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A key panel headed by Prime Minister Junichiro Koizumi on Thursday unveiled a sweeping reform program aimed at fixing the bad debt-crippled economy in two to three years.

In the interim, the painful reforms could hurt economic growth.

The program, mapped out by the Council on Economic and Fiscal Policy, defines the coming two to three years “as a period to intensively promote reform” and resolve the problem of nonperforming loans held by Japanese banks.

“Now that the scenario of reforming Japan’s economy has been laid out, our commitment to implement ‘structural reforms without sanctuaries’ has become even more visible,” Koizumi told the panel, after receiving the plan from Jiro Ushio, a council member and the chairman of Ushio Inc.

“Things are beginning, not ending, today. We will continue to have to present before the public a picture of Japan facing up squarely to reform.”

Countering criticism that his reform policy may backfire and worsen the economic woes, Koizumi maintained he only aims to eliminate the government’s wasteful spending.

The plan says cleaning up banks’ bad loans will be “the first step in economic reconstruction” and that growth led by domestic demand will be achieved after the economy’s fragility is fixed.

“With bold structural reforms of the private sector, financial system and the nation’s finances, Japan will be able to get out of the stagnant 10 years and look ahead to a vigorous 10 years after going through an adjustment period with deflationary pressure stemming from the disposal of bad loans,” the plan says.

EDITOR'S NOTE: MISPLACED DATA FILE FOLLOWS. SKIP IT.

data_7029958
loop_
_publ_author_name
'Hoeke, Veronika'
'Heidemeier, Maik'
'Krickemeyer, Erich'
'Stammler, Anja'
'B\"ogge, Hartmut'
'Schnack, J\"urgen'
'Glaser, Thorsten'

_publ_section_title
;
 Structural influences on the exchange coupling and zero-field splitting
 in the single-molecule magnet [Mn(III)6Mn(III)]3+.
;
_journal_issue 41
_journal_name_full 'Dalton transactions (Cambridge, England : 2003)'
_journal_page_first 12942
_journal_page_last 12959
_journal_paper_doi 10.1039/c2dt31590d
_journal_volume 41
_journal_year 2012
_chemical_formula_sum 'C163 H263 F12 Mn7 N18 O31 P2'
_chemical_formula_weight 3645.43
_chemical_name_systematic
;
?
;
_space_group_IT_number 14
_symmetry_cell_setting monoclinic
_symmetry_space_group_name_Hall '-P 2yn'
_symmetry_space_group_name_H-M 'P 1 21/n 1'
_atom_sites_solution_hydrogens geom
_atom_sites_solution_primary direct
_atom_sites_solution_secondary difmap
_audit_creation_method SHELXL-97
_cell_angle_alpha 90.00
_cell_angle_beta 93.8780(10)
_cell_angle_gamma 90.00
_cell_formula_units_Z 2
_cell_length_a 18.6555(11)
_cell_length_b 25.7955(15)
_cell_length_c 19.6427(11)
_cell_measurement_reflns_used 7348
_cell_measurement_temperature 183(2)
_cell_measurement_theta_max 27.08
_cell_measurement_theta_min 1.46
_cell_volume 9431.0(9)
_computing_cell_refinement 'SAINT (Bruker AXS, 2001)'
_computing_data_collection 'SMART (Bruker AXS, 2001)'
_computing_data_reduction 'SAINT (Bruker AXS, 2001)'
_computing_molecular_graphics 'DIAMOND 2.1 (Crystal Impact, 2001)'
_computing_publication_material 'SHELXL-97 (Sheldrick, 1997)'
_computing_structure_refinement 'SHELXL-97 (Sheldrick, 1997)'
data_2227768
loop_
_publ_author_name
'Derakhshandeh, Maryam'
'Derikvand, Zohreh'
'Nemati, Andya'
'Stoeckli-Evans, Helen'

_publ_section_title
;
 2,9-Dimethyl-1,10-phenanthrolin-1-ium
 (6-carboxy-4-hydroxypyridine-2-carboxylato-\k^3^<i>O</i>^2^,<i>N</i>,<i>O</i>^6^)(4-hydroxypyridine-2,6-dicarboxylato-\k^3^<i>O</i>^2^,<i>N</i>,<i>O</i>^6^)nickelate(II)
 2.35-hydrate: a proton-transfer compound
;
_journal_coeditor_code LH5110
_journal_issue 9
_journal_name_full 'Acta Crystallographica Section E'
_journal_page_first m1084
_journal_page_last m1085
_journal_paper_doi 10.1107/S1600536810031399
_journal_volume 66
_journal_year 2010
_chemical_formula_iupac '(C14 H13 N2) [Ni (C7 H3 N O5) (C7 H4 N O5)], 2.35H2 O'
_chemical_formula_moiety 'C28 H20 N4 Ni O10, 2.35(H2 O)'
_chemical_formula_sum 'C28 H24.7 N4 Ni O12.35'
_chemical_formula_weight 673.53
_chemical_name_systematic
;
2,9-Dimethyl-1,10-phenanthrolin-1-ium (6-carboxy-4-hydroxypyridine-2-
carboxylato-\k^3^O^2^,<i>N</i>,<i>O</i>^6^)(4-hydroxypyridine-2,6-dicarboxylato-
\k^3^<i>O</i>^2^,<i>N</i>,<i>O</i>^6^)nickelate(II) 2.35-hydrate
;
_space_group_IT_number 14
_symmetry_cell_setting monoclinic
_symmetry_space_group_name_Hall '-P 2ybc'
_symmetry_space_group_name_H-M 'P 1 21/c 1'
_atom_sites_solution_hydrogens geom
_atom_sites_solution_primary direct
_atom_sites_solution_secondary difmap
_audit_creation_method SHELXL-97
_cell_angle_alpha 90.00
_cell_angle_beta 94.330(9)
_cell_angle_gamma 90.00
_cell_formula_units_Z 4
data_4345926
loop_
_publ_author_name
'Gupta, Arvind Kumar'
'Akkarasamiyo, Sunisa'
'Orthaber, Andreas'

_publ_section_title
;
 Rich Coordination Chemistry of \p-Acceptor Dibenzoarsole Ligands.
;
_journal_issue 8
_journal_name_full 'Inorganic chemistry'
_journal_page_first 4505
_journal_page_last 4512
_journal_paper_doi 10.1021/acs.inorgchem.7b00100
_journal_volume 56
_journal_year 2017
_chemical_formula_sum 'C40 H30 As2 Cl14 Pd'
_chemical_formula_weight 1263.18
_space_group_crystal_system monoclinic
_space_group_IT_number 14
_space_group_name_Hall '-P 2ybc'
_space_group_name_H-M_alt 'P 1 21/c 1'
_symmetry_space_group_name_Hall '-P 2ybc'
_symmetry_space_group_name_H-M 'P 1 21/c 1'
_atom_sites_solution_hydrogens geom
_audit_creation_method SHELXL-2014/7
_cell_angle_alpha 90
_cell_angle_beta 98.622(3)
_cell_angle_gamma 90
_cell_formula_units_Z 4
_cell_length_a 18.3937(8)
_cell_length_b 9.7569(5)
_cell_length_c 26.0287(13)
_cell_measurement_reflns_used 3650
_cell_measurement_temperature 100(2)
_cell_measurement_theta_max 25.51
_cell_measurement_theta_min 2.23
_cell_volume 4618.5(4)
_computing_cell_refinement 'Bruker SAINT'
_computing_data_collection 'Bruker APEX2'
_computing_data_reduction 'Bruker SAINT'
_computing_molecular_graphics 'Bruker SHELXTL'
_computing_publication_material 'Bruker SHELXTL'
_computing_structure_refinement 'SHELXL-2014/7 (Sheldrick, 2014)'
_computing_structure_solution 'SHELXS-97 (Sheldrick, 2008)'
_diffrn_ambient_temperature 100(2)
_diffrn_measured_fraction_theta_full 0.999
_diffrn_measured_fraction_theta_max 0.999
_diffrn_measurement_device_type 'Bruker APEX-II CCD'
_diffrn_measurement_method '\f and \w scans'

Economic minister Heizo Takenaka has said that economic growth for this fiscal year will be low but that growth of 2 percent to 3 percent will be achieved in the medium term under the reform program.

The government has predicted 1.7 percent growth for the current fiscal year, but the plan projects it to be substantially lower.

It calls on the government to reinforce the operations of the state-backed Resolution and Collection Corp. so that it can buy bad loans that banks still have after the three years.

The plan also urges the Bank of Japan to be flexible with quantitative monetary easing as deflationary pressures are expected to persist during the period of reform.

The program, which remains subject to formal Cabinet approval next week after endorsement by the ruling coalition, proposes establishing safety-net measures to ease the pain, namely unemployment, expected to arise bad-loan cleanup proceeds.

Seven key areas for reform are set out in the plan, which incorporates Koizumi’s initiatives and provides a guideline for drafting the state budget for the next fiscal year.

Among other proposals, the program:

* Calls for a sweeping review of the social welfare system, public works projects and relations between the central and local governments to streamline the budget.

* Urges the promotion of privatization of state-run corporations.

* Calls for concrete discussion of privatization of the state-run postal delivery, savings and insurance services, and for cuts in subsidies to public corporations.

* Proposes allocating more tax resources to local governments from the central government to encourage local governments to be more financially independent.

“The most important thing is to get rid of the wasteful spending of taxpayers’ money,” Koizumi said. “And doing so will not have a negative impact on the economy; nor will it lead to austerity.

“I am also asking those making such an argument to reform their mentality like that.”

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